Could we keep it, indeed? Like many others, I'd much rather live my life contentedly without bothering about government. Can't we just be happy and have fun? However this is the task the Founding Fathers put before us. Not only our task, but our responsibility...and our right. Neither did they do what they really wanted to do. They really wanted to just stay home and take care of their personal business affairs and be with their family. However they served as burgesses, fought a revolution, attended conventions, and served in government because it was their duty. They weren't i it for a career, but for a season, to serve their fellow citizen. They knew from past experience that at any moment their rights could slip away. They had to be ever vigilant. Self-governance doesn't just happen on its own. We too must remain ever vigilant.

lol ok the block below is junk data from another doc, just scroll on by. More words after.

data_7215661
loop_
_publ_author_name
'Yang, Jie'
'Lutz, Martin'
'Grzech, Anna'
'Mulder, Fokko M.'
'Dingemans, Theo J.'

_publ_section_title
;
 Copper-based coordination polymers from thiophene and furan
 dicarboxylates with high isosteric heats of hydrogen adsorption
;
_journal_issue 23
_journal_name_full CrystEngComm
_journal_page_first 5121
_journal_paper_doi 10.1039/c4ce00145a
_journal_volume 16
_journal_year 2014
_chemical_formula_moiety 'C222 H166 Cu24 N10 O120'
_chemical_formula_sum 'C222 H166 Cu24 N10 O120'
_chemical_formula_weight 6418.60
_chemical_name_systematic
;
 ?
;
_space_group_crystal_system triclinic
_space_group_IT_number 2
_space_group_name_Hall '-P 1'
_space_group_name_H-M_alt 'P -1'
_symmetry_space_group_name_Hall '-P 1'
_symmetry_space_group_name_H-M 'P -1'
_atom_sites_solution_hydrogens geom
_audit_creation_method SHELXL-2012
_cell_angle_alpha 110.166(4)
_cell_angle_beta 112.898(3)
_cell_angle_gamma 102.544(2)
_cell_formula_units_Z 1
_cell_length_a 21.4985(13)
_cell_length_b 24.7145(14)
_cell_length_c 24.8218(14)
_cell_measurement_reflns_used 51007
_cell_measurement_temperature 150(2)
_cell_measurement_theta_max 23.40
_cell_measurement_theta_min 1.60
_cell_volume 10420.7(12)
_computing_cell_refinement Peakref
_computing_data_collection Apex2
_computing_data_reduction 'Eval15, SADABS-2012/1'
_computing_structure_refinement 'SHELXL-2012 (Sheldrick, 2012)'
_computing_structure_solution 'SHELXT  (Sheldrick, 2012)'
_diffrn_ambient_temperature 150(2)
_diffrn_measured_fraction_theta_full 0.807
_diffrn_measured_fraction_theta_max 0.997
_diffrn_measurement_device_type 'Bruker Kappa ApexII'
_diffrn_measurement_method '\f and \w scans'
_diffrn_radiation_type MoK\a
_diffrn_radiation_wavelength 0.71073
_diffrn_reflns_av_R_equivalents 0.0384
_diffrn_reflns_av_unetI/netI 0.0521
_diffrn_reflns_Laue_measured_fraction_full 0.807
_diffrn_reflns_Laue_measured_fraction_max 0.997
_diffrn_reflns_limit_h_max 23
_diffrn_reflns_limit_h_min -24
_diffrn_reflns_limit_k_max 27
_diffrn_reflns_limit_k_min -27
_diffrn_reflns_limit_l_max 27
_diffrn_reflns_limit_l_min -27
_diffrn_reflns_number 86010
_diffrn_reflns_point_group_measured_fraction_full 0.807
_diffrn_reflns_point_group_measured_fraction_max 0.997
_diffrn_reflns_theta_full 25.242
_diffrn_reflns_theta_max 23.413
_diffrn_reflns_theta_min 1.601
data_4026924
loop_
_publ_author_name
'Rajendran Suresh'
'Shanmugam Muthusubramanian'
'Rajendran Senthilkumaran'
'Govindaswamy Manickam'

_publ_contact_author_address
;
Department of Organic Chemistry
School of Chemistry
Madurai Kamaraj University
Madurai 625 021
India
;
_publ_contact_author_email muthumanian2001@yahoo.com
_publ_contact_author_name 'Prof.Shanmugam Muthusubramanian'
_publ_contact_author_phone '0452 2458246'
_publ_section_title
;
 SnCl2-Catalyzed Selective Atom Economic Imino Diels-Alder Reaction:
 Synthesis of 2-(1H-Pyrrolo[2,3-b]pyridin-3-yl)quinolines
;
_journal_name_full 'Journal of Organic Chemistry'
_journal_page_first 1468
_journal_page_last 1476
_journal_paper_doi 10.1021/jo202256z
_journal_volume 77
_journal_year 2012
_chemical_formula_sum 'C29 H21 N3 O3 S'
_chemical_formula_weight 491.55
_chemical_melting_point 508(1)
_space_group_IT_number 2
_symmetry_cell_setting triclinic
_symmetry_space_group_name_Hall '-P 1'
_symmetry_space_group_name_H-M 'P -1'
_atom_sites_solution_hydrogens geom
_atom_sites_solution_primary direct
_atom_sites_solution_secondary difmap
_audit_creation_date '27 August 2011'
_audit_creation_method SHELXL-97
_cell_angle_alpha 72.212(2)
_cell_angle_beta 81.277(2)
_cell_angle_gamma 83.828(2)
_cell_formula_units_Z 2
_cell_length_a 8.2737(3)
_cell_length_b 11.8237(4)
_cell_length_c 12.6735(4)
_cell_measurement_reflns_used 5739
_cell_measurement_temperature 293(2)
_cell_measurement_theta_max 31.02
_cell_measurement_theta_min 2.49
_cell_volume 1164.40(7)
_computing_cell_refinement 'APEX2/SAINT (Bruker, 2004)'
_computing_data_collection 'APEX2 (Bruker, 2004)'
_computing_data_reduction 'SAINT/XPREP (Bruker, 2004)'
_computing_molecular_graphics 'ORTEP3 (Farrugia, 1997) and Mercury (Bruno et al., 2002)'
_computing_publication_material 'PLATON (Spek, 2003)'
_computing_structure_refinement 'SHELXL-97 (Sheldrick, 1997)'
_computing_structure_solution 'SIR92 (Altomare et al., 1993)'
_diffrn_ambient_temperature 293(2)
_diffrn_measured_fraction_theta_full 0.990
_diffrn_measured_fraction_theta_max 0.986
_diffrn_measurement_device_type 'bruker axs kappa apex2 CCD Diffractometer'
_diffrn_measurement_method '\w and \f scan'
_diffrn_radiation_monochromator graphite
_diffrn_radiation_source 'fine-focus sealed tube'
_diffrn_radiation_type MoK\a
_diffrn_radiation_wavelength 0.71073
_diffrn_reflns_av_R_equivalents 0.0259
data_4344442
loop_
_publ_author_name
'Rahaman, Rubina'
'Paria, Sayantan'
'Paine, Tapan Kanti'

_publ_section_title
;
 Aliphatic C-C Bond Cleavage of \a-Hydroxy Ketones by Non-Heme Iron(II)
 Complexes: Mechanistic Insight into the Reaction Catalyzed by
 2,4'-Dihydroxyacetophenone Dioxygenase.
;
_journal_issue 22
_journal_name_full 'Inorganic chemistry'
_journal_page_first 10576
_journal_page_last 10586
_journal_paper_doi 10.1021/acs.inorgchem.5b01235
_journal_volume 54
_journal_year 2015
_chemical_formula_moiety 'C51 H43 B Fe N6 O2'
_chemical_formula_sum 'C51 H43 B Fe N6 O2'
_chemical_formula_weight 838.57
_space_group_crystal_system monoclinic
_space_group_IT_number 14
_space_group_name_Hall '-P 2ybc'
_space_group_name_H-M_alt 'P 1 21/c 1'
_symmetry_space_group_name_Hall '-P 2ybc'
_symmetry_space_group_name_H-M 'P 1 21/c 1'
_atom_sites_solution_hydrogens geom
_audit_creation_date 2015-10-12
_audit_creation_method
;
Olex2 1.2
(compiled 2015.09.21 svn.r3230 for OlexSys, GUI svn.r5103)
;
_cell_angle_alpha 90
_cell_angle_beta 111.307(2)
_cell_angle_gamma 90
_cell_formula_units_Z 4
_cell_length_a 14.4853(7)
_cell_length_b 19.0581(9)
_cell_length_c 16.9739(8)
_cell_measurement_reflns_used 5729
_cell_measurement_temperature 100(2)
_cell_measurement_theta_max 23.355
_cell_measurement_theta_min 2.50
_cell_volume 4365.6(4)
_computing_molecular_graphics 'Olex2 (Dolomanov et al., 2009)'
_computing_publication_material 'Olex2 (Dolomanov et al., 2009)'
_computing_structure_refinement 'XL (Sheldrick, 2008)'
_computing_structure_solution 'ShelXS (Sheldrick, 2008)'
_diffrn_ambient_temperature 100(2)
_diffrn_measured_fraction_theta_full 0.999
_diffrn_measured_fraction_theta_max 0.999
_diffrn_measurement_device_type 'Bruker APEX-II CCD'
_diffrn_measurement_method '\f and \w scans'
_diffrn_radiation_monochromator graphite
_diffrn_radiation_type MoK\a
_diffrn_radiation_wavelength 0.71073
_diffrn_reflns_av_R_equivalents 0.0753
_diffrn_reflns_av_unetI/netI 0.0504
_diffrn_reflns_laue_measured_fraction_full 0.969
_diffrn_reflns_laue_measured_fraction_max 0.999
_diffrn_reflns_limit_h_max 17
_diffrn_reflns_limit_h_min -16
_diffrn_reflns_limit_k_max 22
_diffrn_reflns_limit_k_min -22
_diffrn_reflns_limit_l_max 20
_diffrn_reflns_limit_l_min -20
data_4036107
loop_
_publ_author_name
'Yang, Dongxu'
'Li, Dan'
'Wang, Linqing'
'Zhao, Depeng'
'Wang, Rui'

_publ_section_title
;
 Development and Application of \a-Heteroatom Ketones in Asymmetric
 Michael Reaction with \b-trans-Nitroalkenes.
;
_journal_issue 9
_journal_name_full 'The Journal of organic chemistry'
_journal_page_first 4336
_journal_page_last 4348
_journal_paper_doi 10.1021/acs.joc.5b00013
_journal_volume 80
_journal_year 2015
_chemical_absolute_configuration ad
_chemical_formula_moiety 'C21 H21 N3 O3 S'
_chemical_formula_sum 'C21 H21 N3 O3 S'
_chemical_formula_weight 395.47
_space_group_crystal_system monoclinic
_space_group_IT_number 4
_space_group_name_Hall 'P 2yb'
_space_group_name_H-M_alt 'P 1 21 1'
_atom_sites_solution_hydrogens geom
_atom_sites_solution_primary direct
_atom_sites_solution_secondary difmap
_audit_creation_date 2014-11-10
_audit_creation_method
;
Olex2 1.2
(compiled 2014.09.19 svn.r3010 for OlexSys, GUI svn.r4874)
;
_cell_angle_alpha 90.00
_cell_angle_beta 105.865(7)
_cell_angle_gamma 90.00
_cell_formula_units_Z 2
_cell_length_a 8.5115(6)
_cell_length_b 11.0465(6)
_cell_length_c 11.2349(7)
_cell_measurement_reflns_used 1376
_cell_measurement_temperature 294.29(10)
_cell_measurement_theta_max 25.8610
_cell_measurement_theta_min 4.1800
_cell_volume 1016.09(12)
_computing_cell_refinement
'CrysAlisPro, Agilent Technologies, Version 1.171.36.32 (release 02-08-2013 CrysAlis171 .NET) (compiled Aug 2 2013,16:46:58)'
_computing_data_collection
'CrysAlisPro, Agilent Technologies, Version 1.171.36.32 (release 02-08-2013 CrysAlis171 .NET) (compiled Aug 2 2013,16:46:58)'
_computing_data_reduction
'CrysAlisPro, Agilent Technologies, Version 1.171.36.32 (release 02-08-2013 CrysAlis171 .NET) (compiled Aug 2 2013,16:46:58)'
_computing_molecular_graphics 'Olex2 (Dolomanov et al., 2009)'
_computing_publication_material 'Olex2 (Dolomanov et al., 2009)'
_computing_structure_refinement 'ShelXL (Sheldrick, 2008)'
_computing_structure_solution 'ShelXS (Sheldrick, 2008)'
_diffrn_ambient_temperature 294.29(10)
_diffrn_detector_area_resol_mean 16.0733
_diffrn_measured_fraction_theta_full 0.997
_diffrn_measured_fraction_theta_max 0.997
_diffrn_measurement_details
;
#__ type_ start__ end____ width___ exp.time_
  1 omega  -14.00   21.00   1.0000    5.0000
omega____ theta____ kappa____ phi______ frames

That is the reason for this provision in Article V of the Constitution, for the people to call upon the states to call a Convention of States for constitutional amendments to reign in big government. We know full well Congress won't do it when they become too powerful, so the people must step in. It is indeed Constitutional to do so. The Founding Fathers expected future generations to use this legal means to bring power back to the states. Even the Founding Fathers didn't want the federal government to be too big. That is why they started with the Articles of Confederation, which had an enormously weak federal government. However it was so weak that there were too many problems. They conceded that the federal government needed more power than the Articles of Confederation gave to them, but they were very careful not to give the federal government more than they needed to be effective.
Under the Constitution, the federal government's job is:
- Protect the nation (through the military)
- Interstate Commerce
- Postal System
Under the Constitution, the states job is:
- Social Welfare
- All commerce and commercial products
- ...and basically whatever power the federal government was not given.